5 Ways to  Dial in Your Summer Training

Posted by Hannah Rudd on Jun 16th 2021

5 Ways to Dial in Your Summer Training


Hannah here, checking in from Bozeman, MT where the sun is cooking, and the summer is in full swing. As I sit here and look at the date on my computer screen, June 17th, it’s crazy to think about how fast the summer flies by. We all know that summer training is important, so now is a great time to make sure that we have everything dialed in to ensure a successful summer and race season. There are so many small, and sometimes overlooked aspects to our sport that can make such a huge difference in our performance. Whether you’re a collegiate athlete, a master skier, a professional athlete, or a high schooler, I would encourage you to take the time to dial in your training to maximize your summer.

So, what exactly are we dialing in?

There are endless aspects to skiing that are great to refine, however, I will just share a few of the things that I find to be the most important and the things I am currently trying to dial-in. Here we go.

1)Dial-in your L3 (Threshold Training)

Text Box:         L3 Skate intervals with the BSF crewNow is the time to make sure that you know what your real threshold zones are so that you don’t finish the summer having done all of your L3 workouts too fast (or too slow). This past summer, I did a lot of my level-three training slightly above my threshold. During interval workouts, I would often ski too fast and climb into my L4 zones. At the time, I didn’t think it was a big deal, but as the year went on, I started to feel the consequences. True level-three training is a crucial step in creating muscular aerobic efficiency. If you don’t do enough training in your real threshold zone, you eventually lose your base fitness and can plateau in your performances. So, one of my goals for this summer is to make sure that I do all of my L3 workouts in my actual L3 zone. This can sometimes be challenging when you’re training with a big group of skiers, however, I have come to realize that it is very much worth it to stick to your own pace.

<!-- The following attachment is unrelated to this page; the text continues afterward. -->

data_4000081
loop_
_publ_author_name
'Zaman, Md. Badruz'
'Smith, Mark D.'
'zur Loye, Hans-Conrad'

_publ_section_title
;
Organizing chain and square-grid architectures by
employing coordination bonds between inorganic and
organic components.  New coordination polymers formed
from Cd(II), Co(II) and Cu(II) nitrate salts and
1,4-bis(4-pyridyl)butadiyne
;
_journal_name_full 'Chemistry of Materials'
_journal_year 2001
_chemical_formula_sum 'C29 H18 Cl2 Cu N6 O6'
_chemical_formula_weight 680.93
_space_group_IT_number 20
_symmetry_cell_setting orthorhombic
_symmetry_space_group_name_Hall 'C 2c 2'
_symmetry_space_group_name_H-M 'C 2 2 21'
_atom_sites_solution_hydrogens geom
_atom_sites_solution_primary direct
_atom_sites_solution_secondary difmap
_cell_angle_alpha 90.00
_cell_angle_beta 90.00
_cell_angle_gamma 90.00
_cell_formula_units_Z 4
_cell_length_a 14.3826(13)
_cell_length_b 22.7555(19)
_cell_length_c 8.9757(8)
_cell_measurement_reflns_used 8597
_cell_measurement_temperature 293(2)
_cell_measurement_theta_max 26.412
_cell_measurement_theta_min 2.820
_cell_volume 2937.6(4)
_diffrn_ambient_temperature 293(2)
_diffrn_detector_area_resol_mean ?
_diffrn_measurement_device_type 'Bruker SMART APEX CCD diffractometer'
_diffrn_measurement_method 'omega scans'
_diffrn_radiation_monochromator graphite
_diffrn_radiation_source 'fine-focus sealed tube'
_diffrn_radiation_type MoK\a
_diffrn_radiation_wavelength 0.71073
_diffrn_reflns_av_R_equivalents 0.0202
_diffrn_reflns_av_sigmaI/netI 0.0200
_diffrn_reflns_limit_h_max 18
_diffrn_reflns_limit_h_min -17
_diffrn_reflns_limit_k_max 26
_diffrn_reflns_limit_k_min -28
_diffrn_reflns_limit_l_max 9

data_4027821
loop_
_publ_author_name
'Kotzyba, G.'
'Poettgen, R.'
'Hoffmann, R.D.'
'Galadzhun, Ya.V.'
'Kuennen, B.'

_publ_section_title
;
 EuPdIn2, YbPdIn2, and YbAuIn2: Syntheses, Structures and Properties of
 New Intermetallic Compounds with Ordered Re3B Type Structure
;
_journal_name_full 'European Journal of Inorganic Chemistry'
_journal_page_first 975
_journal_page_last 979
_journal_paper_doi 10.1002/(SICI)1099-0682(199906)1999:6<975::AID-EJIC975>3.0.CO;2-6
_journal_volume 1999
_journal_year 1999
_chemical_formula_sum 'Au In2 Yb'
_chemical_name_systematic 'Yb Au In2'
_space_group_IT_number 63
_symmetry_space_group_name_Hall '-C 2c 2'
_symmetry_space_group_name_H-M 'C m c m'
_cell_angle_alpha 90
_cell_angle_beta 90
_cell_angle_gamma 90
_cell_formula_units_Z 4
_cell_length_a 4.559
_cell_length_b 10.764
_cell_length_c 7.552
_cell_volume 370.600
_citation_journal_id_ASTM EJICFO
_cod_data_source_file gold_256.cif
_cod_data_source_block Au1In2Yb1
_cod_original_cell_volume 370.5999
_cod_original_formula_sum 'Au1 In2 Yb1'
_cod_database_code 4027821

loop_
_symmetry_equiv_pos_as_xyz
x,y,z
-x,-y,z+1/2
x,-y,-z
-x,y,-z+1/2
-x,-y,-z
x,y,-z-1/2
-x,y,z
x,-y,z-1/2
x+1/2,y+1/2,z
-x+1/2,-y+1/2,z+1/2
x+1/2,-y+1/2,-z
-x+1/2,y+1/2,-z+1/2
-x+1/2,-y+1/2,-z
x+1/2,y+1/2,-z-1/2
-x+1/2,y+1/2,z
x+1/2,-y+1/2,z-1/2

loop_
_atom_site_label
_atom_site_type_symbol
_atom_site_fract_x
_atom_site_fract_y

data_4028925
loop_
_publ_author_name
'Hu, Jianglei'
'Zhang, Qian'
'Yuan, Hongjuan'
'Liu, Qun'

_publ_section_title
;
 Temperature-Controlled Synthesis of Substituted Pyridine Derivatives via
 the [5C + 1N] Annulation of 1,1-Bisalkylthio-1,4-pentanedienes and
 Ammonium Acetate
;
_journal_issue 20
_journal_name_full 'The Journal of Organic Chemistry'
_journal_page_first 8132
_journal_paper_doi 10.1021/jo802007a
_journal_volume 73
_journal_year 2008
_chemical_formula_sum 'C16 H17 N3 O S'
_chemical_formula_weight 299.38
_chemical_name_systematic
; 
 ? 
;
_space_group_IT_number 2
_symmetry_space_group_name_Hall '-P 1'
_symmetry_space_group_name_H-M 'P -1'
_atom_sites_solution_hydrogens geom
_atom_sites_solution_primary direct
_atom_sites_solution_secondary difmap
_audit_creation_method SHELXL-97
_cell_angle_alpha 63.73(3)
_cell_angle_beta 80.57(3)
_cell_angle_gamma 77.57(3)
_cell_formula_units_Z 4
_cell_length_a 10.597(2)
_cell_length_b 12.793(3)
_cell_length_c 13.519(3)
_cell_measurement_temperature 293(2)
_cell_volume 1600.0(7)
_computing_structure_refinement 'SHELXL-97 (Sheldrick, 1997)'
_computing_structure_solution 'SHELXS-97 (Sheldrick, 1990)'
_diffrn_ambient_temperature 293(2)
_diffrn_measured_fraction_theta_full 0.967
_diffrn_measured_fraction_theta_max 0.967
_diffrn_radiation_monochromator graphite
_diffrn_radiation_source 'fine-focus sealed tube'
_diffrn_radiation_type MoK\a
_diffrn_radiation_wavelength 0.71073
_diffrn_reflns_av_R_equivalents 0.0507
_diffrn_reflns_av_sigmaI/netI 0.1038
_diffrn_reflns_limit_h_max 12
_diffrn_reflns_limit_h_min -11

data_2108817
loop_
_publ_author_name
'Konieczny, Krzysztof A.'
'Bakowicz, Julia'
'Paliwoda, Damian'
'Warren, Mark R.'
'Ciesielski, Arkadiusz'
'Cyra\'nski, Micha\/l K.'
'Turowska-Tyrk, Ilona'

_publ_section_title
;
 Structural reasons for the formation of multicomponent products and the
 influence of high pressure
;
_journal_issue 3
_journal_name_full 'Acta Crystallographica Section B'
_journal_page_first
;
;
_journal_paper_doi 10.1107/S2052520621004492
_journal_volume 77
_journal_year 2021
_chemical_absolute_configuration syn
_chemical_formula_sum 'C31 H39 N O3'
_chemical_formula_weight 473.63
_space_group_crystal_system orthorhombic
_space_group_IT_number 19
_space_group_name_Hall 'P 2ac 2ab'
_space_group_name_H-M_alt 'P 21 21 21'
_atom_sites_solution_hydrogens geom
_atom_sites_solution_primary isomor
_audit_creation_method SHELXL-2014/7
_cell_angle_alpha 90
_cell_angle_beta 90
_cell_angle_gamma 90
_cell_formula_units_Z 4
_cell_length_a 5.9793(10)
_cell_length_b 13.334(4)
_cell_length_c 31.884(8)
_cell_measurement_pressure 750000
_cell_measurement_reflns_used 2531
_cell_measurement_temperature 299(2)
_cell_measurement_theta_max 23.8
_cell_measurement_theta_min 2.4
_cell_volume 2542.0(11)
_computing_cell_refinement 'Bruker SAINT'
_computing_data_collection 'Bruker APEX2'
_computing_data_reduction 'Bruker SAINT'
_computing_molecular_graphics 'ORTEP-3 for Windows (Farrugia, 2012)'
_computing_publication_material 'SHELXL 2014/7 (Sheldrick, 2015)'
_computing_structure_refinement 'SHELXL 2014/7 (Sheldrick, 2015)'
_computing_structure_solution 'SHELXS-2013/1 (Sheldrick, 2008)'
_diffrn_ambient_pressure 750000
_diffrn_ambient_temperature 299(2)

2)Dial in your L1 (Easy training pace)

To go off this same idea, another important thing to dial in is your L1 training pace and to ensure you are doing all of your easy distance L1 training at a true L1 pace. The same reasonings apply, and it can be quite costly if you do all of your “easy” training out of zone.


Text Box: Easy distance bike /hike up Ross Peak

Text Box: Favorite post training snack- Jojé Bars

3)Dial in your fueling habits

This is another very important one. Getting into a fueling routine that works for you will make your summer training go even further. At the beginning of most summers, I tend to forget how much more food I need to eat when I’m working out all the time. One thing that I have been doing this year is keeping a box full of food in my car at all times, so I always have a snack to eat after training. I usually keep it stocked with protein bars, fruit leather, Nuun tablets and salt chewables. Getting some fuel in you right after training really helps to kick-start the recovery process.

4)Dial in the hydration

This week in Bozeman, the temperatures have been in the 90’s almost every day-so lots of sweating. I’ve always been notorious for forgetting to drink water and getting really dehydrated, so I’m trying to improve in this area. Most times, water alone is not enough to fully hydrate us while we are working out. Especially when the weather is warm, I would suggest adding some sort of electrolytes to your water pack- whether that be Gatorade, Nuun, Scratch (etc.).

5)Dial in the rest

Text Box: Thank you to my roommates for capturing this post-workout nap in all its glory Resting is by far the hardest thing for me on this list, and arguably the most important. During the summer I find it extremely hard to make time to rest, and often times I catch myself thinking that rest isn’t even a good thing. Dialing in a time in your day to put your legs up, take a nap, and relax is so important for recovery and makes your next training session feel worlds better. Although it’s not possible for everyone to take a mid-day nap, I would suggest finding time to at least be off your feet to give your body a chance to recharge. In addition, getting enough sleep at nighttime will also make an enormous impact on your summer training. Getting into a habit of going to bed around the same time every night helps to maintain your body’s internal clock. This intern helps you to fall asleep better at night and wake up more easily for training in the morning!

That’s all the dialing-in for now. No matter what kind of sport you’re training for or what level you’re competing at, I hope this short list of tips will get you thinking about how to maximize your summer. Thanks so much for reading!!